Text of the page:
21 things that defined PR agency life before the web (you won’t believe no #5)

21 things that defined PR agency life before the web (you won’t believe no #5)

Public relations in an agency is unrecognisable from 25 years ago.

It started, as these things often do, as a conversation on Twitter.

I posted a list of activities that we used to undertake as part of our day job when I started out working in public relations in 1993.

It’s turned into a nostalgic trip down memory lane for a lot of people in my network. Thanks to everyone who jumped into the conversation.

25 years ago workflow in an agency was defined by media relations. Activity was focused on earned and owned media.

The first agency that I worked for was A Plus in Slough, UK. It subsequently became Brodeur, then Pleon, and latterly Ketchum. What goes around comes around.

The internet was in its infancy. If you had internet access it was via a dial-up modem for email or an online service. WordPerfect 5.1 was the state of the art word processor.

Here’s another 21 things that defined PR agency life in the early nineties.

  1. Media and journalist directories: Guardian Media Guide, Pims monthly UK directory, and Hollis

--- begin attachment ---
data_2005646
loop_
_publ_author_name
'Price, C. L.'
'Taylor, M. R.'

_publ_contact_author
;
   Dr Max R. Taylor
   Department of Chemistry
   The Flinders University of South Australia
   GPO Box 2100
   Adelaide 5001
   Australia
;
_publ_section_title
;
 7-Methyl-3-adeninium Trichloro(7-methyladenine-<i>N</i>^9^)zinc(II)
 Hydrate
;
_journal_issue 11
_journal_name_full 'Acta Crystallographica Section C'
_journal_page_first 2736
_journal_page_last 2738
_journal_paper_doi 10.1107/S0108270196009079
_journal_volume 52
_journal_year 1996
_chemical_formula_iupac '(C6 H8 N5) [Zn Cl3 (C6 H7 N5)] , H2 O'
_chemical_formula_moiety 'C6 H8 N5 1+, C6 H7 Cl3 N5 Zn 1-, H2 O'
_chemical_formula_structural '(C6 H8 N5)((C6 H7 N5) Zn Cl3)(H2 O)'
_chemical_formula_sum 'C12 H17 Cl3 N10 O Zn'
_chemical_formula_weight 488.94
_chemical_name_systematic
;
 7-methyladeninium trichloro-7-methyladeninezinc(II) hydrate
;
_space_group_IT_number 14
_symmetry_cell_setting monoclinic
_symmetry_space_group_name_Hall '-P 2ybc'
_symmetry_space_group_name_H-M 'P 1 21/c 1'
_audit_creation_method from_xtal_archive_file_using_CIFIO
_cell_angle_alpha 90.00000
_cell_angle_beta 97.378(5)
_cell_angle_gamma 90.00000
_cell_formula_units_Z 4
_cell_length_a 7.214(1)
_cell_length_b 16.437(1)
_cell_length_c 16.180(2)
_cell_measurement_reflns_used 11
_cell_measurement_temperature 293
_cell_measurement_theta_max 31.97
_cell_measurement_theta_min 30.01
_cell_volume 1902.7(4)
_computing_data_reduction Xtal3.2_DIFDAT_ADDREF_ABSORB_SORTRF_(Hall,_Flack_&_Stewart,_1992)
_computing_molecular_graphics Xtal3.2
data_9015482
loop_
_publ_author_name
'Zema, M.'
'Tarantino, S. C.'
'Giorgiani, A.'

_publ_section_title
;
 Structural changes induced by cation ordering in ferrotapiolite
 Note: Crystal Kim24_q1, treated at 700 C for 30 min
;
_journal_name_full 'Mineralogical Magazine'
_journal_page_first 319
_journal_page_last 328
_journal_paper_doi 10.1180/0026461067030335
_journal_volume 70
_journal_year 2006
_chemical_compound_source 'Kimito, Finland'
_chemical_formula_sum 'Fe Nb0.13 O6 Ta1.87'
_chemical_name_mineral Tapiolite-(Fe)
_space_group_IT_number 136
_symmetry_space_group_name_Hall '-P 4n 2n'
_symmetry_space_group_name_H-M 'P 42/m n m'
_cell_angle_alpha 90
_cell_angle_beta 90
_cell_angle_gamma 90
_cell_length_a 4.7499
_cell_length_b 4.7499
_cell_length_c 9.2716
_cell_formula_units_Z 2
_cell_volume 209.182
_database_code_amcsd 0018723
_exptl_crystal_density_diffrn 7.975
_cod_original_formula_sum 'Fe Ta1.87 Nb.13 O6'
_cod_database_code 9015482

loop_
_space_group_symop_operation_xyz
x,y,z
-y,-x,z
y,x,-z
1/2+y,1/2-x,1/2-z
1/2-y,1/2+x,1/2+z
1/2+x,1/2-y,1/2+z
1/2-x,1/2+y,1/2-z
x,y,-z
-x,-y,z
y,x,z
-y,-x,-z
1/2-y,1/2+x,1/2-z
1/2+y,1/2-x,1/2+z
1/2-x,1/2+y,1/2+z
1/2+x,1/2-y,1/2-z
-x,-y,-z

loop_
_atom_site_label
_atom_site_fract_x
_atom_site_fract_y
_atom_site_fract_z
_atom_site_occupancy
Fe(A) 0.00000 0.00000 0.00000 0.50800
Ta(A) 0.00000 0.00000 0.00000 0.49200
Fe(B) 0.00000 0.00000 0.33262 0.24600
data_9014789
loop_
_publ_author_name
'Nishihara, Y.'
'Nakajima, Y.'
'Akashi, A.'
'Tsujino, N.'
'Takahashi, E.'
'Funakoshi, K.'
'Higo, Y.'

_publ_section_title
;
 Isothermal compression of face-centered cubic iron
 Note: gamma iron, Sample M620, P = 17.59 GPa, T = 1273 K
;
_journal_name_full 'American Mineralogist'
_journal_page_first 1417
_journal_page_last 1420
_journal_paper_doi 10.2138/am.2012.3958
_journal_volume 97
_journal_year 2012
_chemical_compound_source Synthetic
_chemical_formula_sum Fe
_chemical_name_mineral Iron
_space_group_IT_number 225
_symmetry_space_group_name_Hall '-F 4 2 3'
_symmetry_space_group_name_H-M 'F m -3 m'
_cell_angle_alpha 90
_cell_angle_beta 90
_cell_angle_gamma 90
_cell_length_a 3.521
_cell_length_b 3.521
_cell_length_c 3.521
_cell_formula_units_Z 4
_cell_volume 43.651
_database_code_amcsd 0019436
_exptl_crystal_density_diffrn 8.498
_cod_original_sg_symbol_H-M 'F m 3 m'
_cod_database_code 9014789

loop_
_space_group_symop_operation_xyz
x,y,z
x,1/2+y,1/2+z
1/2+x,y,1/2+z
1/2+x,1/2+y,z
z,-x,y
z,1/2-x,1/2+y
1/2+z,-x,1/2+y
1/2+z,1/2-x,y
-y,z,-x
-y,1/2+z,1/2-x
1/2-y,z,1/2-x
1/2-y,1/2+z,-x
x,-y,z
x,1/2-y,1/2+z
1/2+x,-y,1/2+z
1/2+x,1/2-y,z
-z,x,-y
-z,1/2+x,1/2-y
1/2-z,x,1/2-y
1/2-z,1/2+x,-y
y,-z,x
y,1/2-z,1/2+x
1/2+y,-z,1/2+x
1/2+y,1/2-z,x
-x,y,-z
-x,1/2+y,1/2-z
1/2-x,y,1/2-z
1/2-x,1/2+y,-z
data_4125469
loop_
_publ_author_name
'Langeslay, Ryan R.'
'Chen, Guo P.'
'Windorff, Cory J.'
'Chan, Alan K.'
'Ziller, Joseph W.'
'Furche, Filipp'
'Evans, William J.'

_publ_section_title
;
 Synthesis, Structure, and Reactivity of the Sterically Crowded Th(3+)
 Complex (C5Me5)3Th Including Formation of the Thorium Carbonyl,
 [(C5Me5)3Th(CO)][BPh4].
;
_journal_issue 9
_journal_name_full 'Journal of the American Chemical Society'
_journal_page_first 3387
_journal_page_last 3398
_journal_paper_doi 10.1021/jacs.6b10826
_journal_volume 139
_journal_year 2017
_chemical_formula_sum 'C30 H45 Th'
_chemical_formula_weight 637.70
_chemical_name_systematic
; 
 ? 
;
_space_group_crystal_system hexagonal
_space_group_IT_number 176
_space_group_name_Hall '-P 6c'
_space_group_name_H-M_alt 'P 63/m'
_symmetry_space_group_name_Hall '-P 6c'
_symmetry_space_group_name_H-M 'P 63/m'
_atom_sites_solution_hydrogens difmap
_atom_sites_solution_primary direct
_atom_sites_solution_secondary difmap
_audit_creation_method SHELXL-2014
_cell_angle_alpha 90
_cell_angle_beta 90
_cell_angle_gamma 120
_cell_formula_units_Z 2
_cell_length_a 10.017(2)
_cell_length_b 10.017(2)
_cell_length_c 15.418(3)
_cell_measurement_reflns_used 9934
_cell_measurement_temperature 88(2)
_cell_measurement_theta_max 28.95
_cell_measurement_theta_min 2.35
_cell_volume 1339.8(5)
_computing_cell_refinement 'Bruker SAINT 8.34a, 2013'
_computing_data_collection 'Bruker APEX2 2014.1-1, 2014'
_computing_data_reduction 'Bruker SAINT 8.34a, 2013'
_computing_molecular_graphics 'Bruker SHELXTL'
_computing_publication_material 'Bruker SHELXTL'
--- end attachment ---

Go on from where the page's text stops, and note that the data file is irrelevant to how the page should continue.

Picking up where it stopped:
2. Calling journalists, and receiving inbound calls. The phone has become an underused tool

  3. Double spaced press releases for edits and notes

  4. Printing at a dedicated workstation from disk, documents shared via hard copy

  5. Sharing a dial-up modem and email address between the whole office

  6. Photocopying, posting and faxing press releases

  7. Printing and collating press kits for an event

  8. An embargo was an embargo

  9. Biking or couriering images, transparencies and video

  10. Arranging meetings at exact time and place

  11. Cutting out, copying and spray mounting press coverage

  12. Physically measuring column inches with a ruler

  13. The anxiety of waiting for photos to be developed in a darkroom, or using a repro shop

  14. Dictating documents by phone or face-to-face

  15. Viewing transparencies on a lightbox and physically retouching

  16. Choosing a photos from a contact sheet and ordering printed copies

  17. Microfiche machines for researching newspaper archives

  18. Cutting and splicing audio interviews

  19. Transferring artwork to a printer by ISDN and hoping the line didn’t drop

  20. Correcting mistakes on printed documents using Tippex

  21. Lunches that lasted until the end of the working day and beyond

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